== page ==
At its best, I think this quote means that people are not bundles of doctrines and reactions to doctrines. And that governing by policy will be inadequate to the humanity of the governed.

  27. Ray on November 22, 2011 at 6:55 am

    In some areas, the church does need to be run like a business. In the late 60s, as I recall, the church was in serious financial difficulty because of its antiquated financial structure which had not been updated in some time, and the deficit spending that went on under Henry D. Moyle to forward the church building program. Pres. Tanner, who had been CEO of a big corporation in Canada, was asked to take on the job of fixing the problem and by all accounts he did a masterful job. Now, I admit that this is a very different thing than dealing with peoples’ problems or youth issues or who can be a good scoutmaster. But it’s not an either/or thing.

  28. ji on November 22, 2011 at 10:59 am

    Meggie (no. 25) — “He is worthy to perform priesthood ordinances, and yet I’m quite sure he will soon be asked to stop because in our stake this is a common occurrence.”

    You might make a proactive attempt to quietly talk about this to your bishop, so that it doesn’t happen. You can try to help him understand your son’s “rebellion” in a spirit of love. May God bless your family.

  29. Michael on November 22, 2011 at 11:11 am

    Are we the only religion that has teen-age boys conducting the most sacred ordinance of our weekly communal worship – that of Blessing and Sanctifying the Body and Blood of our Lord and Saviour? That still seems very strange to me.

  30. Kurt on November 22, 2011 at 8:08 pm

    RE: The death of President Harold B. Lee

    I believe it was President Boyd K. Packer who said President Lee would have received the same revelation relative to extending the Priesthood to all worthy males as that received by President Spencer W. Kimball, and that the notion he was taken from mortality because it would have been otherwise is incorrect.

  31. Julie M. Smith on November 22, 2011 at 8:27 pm

    Kurt, do you have a source for that?

  32. Michael on November 22, 2011 at 8:47 pm

    Kurt, while I am certain that he could have received such a revelation it must be remembered that revelation comes to those who are open to receive it AND accept it. Given the well-documented racial views of President Lee, it would have been very difficult to imagine he would have even bothered to ask the question.

  33. Raymond Takashi Swenson on November 23, 2011 at 11:51 am

    Michael, there is much logic in what you say. Yet at thebsame time, I am reminded if intrusive revelations that came unbidden, like the one given to Peter as he napped on a housetop in Joppa. The Lord had not only prepared a vision for him, but had sent an independent revelation to an unbaptized gentile, Cornelius, to make him part of the whole revelation to Peter.

    I wonder if the faithfulness of many black saints, both in Utah and Brazil, was not part of the revelatory experience God had prepared for the prophet, to urge him to ponder the question. I know that it could not have escaped the notice of the apostles that the Church was actively embracing people of Polynesia, Asia, and Latin America and ordainingbthem in the priesthood, so the xituation of those of African descent was an anomaly. And at least for President Kimball, the mandate to take the gospel to the whole world, which he had emphasized from 1974, included the milluons of people in Africa.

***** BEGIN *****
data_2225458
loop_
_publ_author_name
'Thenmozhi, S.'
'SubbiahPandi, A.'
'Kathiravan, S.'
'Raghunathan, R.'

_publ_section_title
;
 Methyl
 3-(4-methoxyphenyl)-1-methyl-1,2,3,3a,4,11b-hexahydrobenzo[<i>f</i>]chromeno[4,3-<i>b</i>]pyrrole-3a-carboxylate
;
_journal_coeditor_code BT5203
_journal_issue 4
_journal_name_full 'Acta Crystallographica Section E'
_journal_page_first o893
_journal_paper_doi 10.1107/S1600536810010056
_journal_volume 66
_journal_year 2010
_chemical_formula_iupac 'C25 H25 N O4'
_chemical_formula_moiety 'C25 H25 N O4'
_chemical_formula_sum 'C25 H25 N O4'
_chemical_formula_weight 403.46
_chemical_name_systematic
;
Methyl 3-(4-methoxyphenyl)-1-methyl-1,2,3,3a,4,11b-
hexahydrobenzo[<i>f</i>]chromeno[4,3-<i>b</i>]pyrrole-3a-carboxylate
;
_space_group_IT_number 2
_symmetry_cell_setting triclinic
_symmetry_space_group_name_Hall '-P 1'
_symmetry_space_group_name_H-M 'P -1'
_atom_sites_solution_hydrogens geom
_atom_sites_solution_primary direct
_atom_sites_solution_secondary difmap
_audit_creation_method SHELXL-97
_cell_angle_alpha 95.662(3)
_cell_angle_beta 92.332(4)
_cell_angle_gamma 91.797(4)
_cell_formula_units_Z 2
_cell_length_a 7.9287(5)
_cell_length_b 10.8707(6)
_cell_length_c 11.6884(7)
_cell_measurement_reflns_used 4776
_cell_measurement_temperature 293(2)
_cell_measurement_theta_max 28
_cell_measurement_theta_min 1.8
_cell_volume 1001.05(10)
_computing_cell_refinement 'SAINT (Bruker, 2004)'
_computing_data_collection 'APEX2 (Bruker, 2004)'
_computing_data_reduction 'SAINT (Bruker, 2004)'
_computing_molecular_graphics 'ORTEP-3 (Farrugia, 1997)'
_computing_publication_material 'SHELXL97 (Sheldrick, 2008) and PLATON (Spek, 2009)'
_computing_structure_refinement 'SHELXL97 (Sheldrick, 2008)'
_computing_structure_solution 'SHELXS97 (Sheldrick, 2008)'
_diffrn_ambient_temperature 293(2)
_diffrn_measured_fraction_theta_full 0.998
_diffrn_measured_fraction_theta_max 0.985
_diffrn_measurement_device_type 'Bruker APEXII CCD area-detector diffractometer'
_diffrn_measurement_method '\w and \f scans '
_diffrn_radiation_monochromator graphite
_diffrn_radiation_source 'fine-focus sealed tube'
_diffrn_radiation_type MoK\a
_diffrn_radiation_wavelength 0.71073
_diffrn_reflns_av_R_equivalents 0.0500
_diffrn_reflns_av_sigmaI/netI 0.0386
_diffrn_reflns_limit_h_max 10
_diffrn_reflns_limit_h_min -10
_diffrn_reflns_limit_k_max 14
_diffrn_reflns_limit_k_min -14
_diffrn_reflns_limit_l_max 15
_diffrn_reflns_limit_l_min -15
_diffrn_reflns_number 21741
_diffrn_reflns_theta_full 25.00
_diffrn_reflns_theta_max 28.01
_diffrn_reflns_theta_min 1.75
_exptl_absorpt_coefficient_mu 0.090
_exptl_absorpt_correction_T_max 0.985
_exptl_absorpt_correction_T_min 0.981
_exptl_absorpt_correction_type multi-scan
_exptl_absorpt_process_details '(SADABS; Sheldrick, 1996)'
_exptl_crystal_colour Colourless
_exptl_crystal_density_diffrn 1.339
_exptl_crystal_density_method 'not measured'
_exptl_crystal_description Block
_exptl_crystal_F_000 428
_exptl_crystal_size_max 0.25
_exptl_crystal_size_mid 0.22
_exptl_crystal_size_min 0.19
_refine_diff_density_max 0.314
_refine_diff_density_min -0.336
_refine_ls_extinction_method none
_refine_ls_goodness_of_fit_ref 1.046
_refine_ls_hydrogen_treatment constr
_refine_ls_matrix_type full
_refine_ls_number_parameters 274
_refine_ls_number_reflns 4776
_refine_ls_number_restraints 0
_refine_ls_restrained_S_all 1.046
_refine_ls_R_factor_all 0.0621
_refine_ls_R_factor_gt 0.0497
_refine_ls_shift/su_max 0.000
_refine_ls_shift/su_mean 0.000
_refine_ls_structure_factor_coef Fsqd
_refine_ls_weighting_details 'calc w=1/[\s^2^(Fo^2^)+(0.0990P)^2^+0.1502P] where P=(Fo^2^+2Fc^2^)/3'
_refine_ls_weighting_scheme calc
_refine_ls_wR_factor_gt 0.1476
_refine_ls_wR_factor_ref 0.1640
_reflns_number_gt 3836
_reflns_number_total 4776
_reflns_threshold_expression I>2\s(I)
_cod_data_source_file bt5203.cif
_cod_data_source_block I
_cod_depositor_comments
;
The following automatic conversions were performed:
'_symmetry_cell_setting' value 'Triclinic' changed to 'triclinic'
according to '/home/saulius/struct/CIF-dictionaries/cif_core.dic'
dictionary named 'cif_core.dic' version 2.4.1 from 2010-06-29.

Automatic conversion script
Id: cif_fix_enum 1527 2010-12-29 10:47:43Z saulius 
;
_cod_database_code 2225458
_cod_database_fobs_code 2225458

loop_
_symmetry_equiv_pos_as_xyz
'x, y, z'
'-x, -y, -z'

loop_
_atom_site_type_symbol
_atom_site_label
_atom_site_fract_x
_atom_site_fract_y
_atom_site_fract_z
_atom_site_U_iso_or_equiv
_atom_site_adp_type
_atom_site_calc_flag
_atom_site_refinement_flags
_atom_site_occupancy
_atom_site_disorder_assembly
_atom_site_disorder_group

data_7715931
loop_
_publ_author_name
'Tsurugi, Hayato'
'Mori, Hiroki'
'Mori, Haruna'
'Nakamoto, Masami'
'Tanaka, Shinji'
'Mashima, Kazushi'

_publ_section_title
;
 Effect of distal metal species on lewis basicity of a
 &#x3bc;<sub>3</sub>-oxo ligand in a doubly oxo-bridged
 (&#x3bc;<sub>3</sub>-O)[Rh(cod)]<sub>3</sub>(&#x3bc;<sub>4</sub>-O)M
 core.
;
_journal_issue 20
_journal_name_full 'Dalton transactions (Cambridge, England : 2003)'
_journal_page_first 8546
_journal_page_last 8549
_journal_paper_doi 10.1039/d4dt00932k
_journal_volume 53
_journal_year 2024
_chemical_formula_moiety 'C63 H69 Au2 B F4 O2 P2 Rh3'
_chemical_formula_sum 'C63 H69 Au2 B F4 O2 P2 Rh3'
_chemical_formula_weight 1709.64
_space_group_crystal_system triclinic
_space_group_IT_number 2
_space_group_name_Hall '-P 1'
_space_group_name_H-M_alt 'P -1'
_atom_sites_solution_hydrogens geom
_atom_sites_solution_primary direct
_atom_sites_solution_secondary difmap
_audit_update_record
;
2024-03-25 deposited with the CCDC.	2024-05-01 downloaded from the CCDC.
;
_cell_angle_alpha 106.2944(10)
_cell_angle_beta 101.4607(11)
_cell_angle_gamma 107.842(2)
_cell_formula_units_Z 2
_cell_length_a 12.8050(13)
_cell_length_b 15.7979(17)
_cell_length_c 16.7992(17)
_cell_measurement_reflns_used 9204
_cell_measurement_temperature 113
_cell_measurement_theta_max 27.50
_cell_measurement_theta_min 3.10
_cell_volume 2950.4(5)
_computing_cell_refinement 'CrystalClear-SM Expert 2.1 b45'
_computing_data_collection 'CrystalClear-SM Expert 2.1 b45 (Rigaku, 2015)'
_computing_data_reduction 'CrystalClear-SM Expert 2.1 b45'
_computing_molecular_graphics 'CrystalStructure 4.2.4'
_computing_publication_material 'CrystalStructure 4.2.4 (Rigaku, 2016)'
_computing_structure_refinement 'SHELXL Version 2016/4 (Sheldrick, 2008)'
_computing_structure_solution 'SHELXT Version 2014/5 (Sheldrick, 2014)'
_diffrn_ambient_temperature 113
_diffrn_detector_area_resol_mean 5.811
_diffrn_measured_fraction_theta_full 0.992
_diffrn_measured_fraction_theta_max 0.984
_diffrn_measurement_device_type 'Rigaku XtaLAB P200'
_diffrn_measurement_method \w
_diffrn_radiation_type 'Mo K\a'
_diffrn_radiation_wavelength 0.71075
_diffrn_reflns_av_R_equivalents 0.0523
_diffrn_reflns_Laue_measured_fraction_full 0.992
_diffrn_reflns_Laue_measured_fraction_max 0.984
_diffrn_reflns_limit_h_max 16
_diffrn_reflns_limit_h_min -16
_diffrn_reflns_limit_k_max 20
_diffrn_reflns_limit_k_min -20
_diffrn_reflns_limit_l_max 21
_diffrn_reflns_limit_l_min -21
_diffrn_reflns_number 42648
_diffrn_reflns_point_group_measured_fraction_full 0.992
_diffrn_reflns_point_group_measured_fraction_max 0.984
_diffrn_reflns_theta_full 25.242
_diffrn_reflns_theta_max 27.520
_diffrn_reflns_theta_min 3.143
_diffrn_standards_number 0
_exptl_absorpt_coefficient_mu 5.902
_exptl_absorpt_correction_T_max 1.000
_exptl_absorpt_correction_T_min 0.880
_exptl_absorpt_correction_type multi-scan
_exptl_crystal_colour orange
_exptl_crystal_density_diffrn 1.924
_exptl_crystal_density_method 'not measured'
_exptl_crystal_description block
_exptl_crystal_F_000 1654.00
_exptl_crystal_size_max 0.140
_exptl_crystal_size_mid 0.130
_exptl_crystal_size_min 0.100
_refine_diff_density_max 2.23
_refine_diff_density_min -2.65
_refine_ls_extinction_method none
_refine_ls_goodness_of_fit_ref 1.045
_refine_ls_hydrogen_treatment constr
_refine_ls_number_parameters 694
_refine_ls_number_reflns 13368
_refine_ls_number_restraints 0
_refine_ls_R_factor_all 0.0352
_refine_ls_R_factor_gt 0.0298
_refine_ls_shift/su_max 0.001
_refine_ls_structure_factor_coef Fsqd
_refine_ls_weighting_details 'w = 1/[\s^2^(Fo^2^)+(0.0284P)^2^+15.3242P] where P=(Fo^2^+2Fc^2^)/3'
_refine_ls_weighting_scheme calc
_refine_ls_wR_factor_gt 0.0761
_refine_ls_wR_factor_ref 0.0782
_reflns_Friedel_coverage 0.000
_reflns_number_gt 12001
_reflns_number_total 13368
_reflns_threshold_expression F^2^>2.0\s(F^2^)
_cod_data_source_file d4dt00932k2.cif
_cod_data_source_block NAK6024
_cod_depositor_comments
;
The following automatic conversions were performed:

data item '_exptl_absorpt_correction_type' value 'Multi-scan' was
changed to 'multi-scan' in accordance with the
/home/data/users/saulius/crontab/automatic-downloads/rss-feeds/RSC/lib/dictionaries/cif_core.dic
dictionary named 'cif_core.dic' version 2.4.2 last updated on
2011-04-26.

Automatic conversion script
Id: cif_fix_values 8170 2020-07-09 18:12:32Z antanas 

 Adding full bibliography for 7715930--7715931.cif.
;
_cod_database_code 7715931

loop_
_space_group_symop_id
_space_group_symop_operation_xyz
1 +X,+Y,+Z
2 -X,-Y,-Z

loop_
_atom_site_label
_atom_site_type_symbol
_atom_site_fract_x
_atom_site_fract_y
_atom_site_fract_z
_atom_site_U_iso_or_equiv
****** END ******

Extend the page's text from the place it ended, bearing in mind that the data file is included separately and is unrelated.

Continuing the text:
I cannot but think that the yearning for the true path to salvation was not a random aspect of Joseph Smith’s life, but was part of the divine agenda that included placing in the prophet’s path the people who came forward to help him, such as Martin Harris, Oluver Cowdery and the Whitmers.

    I recall stories about Heber J. Grant being determined to make a friend into an apostle, but beingbdirected othetwise when he became president.

    And I remember how humbly Presudent Lee pleaded for our prayers in his behalf as he took on the respinsibility of the presidency. So I think it is possible the Lord could have gotten the message through even to one who was resistant, as Saul was when he set out in the Damascus highway.

  34. Kurt on November 23, 2011 at 2:49 pm

    Julie:

    I do have a source, but need to track it down. I looked for it before making the post, but couldn’t find it in the materials I had with me at the time.

    My first thought is that it is in one of Ed Kimball’s biographies of his father, but there are a few other places it may be as well. I will keep an eye out over the Thanksgiving break and post it if I’m able to find it.

    Michael:

    It may be difficult for some to imagine that President Lee would have asked the question, but the point made by President Packer was that the Lord was behind the decision and would have impressed whichever man was at the helm of the Church to solicit the revelation.

  35. Anon on November 23, 2011 at 5:46 pm

    If you can find the source, please do. I think that says more about Elder Packer’s beliefs than anything else. Elder Maxwell once told my mother that some things don’t change until certain people die.

  36. Frank Pellett on November 23, 2011 at 6:12 pm

    If Pres Lee had been the reason for not extending the Priesthood, why didn’t it happen in 1974, when he died? Did someone else die in 1978 who was “in the way”?

    I’m not convinced this could be, as it is much too easy to kill a person off.

  37. Kurt on November 28, 2011 at 4:31 pm

    Julie:
    I tracked down the source I mentioned previously. It is actually Elder Russell M. Nelson, not President Packer with whom the quote originates:

    The source comes from Elder Nelson’s book, “From Heart to Heart” which was written for an intimate audience.

    On pages 59 and 60 he shares an experience where he learned “that the revelations received and the actions taken by President Kimball were the very same as would have been received and performed by President Lee had he remained the prophet.”

    President Packer also teaches the principle (though without using specific names) in a chapter of his book, “That All May Be Edified.”

  38. Whizzbang on November 28, 2011 at 7:19 pm

    @36-I love Elder Nelson but I wonder how he would know that? Unless Pres. Kimball had told him as such